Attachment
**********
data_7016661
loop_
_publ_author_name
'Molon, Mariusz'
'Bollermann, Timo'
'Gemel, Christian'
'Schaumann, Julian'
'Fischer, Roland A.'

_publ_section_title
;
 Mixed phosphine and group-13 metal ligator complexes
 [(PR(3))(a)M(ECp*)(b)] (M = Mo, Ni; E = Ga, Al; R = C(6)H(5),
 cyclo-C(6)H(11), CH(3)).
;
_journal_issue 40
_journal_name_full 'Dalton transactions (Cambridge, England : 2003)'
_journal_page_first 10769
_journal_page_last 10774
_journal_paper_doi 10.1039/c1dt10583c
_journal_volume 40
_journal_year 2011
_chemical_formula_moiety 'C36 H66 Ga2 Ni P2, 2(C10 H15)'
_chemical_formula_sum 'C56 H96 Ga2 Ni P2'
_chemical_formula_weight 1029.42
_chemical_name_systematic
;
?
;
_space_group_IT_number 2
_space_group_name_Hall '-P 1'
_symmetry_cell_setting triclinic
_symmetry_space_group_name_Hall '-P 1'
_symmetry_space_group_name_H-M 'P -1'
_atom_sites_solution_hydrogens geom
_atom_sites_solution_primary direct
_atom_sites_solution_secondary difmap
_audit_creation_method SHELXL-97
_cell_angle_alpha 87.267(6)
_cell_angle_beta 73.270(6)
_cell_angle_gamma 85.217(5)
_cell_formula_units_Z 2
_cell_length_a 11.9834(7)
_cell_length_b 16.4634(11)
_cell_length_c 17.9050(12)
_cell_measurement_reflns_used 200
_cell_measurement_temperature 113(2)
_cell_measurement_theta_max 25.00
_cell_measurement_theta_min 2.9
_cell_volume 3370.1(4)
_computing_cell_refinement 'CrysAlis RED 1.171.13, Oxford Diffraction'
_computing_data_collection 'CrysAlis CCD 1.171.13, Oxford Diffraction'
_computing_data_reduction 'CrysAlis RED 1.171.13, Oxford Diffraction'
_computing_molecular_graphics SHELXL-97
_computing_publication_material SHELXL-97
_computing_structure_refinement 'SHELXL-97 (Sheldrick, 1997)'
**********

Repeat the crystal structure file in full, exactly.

data_7016661
loop_
_publ_author_name
'Molon, Mariusz'
'Bollermann, Timo'
'Gemel, Christian'
'Schaumann, Julian'
'Fischer, Roland A.'

_publ_section_title
;
 Mixed phosphine and group-13 metal ligator complexes
 [(PR(3))(a)M(ECp*)(b)] (M = Mo, Ni; E = Ga, Al; R = C(6)H(5),
 cyclo-C(6)H(11), CH(3)).
;
_journal_issue 40
_journal_name_full 'Dalton transactions (Cambridge, England : 2003)'
_journal_page_first 10769
_journal_page_last 10774
_journal_paper_doi 10.1039/c1dt10583c
_journal_volume 40
_journal_year 2011
_chemical_formula_moiety 'C36 H66 Ga2 Ni P2, 2(C10 H15)'
_chemical_formula_sum 'C56 H96 Ga2 Ni P2'
_chemical_formula_weight 1029.42
_chemical_name_systematic
;
?
;
_space_group_IT_number 2
_space_group_name_Hall '-P 1'
_symmetry_cell_setting triclinic
_symmetry_space_group_name_Hall '-P 1'
_symmetry_space_group_name_H-M 'P -1'
_atom_sites_solution_hydrogens geom
_atom_sites_solution_primary direct
_atom_sites_solution_secondary difmap
_audit_creation_method SHELXL-97
_cell_angle_alpha 87.267(6)
_cell_angle_beta 73.270(6)
_cell_angle_gamma 85.217(5)
_cell_formula_units_Z 2
_cell_length_a 11.9834(7)
_cell_length_b 16.4634(11)
_cell_length_c 17.9050(12)
_cell_measurement_reflns_used 200
_cell_measurement_temperature 113(2)
_cell_measurement_theta_max 25.00
_cell_measurement_theta_min 2.9
_cell_volume 3370.1(4)
_computing_cell_refinement 'CrysAlis RED 1.171.13, Oxford Diffraction'
_computing_data_collection 'CrysAlis CCD 1.171.13, Oxford Diffraction'
_computing_data_reduction 'CrysAlis RED 1.171.13, Oxford Diffraction'
_computing_molecular_graphics SHELXL-97
_computing_publication_material SHELXL-97
_computing_structure_refinement 'SHELXL-97 (Sheldrick, 1997)'